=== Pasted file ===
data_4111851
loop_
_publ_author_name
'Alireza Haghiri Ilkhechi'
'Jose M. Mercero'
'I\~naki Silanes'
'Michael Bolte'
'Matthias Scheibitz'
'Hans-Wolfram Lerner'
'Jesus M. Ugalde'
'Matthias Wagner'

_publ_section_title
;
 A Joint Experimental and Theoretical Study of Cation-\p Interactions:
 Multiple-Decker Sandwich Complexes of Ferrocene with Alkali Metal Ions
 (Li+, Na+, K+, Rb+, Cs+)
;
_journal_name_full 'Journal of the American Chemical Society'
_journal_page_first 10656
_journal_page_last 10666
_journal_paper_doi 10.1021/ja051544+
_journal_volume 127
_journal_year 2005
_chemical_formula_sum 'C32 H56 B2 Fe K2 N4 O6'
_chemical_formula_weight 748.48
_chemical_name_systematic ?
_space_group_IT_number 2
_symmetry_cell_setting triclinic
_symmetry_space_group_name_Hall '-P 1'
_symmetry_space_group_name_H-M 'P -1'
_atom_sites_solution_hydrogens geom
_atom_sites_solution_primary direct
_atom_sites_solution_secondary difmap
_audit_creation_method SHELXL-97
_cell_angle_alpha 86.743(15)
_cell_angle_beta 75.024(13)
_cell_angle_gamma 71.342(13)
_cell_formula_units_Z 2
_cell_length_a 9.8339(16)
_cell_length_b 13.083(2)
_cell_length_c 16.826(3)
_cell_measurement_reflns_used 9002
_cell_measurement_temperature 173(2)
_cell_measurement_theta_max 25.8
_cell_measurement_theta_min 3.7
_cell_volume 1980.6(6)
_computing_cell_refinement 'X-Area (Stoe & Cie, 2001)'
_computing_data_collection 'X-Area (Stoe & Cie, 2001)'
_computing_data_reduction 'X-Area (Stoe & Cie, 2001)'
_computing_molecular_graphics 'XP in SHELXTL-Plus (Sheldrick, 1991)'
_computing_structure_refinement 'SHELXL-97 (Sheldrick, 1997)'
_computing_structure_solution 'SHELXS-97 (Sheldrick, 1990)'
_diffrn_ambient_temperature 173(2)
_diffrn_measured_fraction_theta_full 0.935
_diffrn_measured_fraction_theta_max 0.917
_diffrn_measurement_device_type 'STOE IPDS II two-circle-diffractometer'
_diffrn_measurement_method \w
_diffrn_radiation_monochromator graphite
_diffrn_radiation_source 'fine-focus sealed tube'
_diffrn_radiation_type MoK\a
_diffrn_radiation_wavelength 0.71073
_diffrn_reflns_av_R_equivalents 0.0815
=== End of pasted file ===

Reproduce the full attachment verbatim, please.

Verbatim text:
data_4111851
loop_
_publ_author_name
'Alireza Haghiri Ilkhechi'
'Jose M. Mercero'
'I\~naki Silanes'
'Michael Bolte'
'Matthias Scheibitz'
'Hans-Wolfram Lerner'
'Jesus M. Ugalde'
'Matthias Wagner'

_publ_section_title
;
 A Joint Experimental and Theoretical Study of Cation-\p Interactions:
 Multiple-Decker Sandwich Complexes of Ferrocene with Alkali Metal Ions
 (Li+, Na+, K+, Rb+, Cs+)
;
_journal_name_full 'Journal of the American Chemical Society'
_journal_page_first 10656
_journal_page_last 10666
_journal_paper_doi 10.1021/ja051544+
_journal_volume 127
_journal_year 2005
_chemical_formula_sum 'C32 H56 B2 Fe K2 N4 O6'
_chemical_formula_weight 748.48
_chemical_name_systematic ?
_space_group_IT_number 2
_symmetry_cell_setting triclinic
_symmetry_space_group_name_Hall '-P 1'
_symmetry_space_group_name_H-M 'P -1'
_atom_sites_solution_hydrogens geom
_atom_sites_solution_primary direct
_atom_sites_solution_secondary difmap
_audit_creation_method SHELXL-97
_cell_angle_alpha 86.743(15)
_cell_angle_beta 75.024(13)
_cell_angle_gamma 71.342(13)
_cell_formula_units_Z 2
_cell_length_a 9.8339(16)
_cell_length_b 13.083(2)
_cell_length_c 16.826(3)
_cell_measurement_reflns_used 9002
_cell_measurement_temperature 173(2)
_cell_measurement_theta_max 25.8
_cell_measurement_theta_min 3.7
_cell_volume 1980.6(6)
_computing_cell_refinement 'X-Area (Stoe & Cie, 2001)'
_computing_data_collection 'X-Area (Stoe & Cie, 2001)'
_computing_data_reduction 'X-Area (Stoe & Cie, 2001)'
_computing_molecular_graphics 'XP in SHELXTL-Plus (Sheldrick, 1991)'
_computing_structure_refinement 'SHELXL-97 (Sheldrick, 1997)'
_computing_structure_solution 'SHELXS-97 (Sheldrick, 1990)'
_diffrn_ambient_temperature 173(2)
_diffrn_measured_fraction_theta_full 0.935
_diffrn_measured_fraction_theta_max 0.917
_diffrn_measurement_device_type 'STOE IPDS II two-circle-diffractometer'
_diffrn_measurement_method \w
_diffrn_radiation_monochromator graphite
_diffrn_radiation_source 'fine-focus sealed tube'
_diffrn_radiation_type MoK\a
_diffrn_radiation_wavelength 0.71073
_diffrn_reflns_av_R_equivalents 0.0815